And then I realised that Sarah’s method with a double herringbone only allows for a double-interlock, and I wanted to do a quadruple-interlock, and there was no way to change it from a double to a quadruple without unpicking and re-doing everything I’d done. Of course, the way I’d originally started doing it was the right way to do it after all…

A 'St Birgitta's Cap'

I decided I couldn’t risk unpicking and re-doing it a further time, because the linen voile I was working with was so delicate. I was simply going to have to go with a double interlock – and a much more lacey, open, delicate look than the original cap.

So, on to the first interlock of my double herringbone!

A 'St Birgitta's Cap'

And then the second:

A 'St Birgitta's Cap'

I really enjoyed this part of the cap: the double herringbone and the interlock were really meditative, and rather addictive. I desperately want to do the proper quad interlock now!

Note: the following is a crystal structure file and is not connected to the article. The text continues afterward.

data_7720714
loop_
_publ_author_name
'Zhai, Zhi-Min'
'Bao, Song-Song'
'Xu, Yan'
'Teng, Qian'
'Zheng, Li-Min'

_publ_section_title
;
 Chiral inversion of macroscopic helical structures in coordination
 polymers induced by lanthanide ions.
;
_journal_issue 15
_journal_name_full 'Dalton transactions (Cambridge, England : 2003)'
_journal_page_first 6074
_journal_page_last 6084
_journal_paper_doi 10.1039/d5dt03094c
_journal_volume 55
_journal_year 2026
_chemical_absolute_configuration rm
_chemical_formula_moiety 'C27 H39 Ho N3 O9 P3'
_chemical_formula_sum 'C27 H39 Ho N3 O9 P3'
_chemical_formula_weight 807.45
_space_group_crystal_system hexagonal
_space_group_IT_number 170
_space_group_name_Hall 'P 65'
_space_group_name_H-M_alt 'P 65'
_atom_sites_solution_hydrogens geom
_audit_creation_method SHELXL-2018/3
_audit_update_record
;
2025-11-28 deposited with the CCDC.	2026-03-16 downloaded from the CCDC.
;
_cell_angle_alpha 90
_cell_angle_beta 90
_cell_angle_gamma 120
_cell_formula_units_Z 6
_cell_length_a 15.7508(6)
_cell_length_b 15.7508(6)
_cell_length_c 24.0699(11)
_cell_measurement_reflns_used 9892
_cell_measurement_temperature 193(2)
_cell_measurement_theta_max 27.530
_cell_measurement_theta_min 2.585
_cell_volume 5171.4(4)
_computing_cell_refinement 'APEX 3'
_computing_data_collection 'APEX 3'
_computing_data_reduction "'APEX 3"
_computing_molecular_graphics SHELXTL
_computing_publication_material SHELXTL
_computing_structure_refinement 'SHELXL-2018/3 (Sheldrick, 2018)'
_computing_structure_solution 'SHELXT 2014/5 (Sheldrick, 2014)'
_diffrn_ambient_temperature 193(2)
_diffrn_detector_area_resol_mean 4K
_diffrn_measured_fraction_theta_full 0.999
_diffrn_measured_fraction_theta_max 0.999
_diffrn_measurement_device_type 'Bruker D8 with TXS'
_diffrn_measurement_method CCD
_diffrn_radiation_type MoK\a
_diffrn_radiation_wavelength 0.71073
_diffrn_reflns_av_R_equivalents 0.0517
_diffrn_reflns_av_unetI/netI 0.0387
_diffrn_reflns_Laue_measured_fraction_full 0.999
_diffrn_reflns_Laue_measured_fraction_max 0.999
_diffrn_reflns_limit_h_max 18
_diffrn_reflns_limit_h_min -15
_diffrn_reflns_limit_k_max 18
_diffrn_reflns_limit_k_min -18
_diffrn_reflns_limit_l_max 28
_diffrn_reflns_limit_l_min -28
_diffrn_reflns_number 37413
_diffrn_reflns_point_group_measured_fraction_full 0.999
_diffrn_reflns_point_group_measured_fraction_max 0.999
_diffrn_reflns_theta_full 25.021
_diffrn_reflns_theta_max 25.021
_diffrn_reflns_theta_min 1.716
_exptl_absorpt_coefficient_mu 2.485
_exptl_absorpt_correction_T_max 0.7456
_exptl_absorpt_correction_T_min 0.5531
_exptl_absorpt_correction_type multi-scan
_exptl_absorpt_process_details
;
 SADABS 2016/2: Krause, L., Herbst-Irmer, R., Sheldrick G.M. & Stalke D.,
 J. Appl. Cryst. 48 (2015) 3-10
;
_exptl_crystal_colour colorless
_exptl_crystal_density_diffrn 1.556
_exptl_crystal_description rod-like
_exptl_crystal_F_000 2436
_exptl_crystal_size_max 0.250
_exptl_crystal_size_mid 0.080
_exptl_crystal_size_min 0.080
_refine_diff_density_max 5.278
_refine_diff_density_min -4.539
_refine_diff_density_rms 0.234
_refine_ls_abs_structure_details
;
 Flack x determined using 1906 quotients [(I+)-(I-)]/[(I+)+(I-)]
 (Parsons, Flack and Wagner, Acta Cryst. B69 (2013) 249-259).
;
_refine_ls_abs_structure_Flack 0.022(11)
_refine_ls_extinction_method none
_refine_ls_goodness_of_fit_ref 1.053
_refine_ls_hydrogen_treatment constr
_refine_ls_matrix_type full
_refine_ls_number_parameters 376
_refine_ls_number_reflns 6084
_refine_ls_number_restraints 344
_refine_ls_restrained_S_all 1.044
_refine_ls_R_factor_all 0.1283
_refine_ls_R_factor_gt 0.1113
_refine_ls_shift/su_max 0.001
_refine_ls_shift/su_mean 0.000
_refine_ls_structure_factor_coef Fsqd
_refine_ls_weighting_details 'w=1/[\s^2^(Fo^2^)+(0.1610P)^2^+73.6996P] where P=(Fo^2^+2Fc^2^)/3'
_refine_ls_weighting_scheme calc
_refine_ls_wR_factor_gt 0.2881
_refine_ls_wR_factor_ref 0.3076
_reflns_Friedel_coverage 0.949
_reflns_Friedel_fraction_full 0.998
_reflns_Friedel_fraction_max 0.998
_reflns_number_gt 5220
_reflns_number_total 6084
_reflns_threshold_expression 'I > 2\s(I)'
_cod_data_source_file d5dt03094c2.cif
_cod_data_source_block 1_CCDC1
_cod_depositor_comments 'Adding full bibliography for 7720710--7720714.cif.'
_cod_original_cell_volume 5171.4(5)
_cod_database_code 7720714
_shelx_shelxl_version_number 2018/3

A 'St Birgitta's Cap'

I was extremely pleased that I had exactly the right amount of thread, until I remembered that I was meant to have ended the interlacing a couple of inches before the end of the cap, to give me room to add a band and tie the cap on…

A 'St Birgitta's Cap'

Oops! So I had to unpick some of my weave pattern at the end, and simply knot it off. Not the prettiest, but this was clearly a learning experience.

Next I got to unpick my basted-on marker band, and start on the band that finishes the cap and holds it on to my head.

A 'St Birgitta's Cap'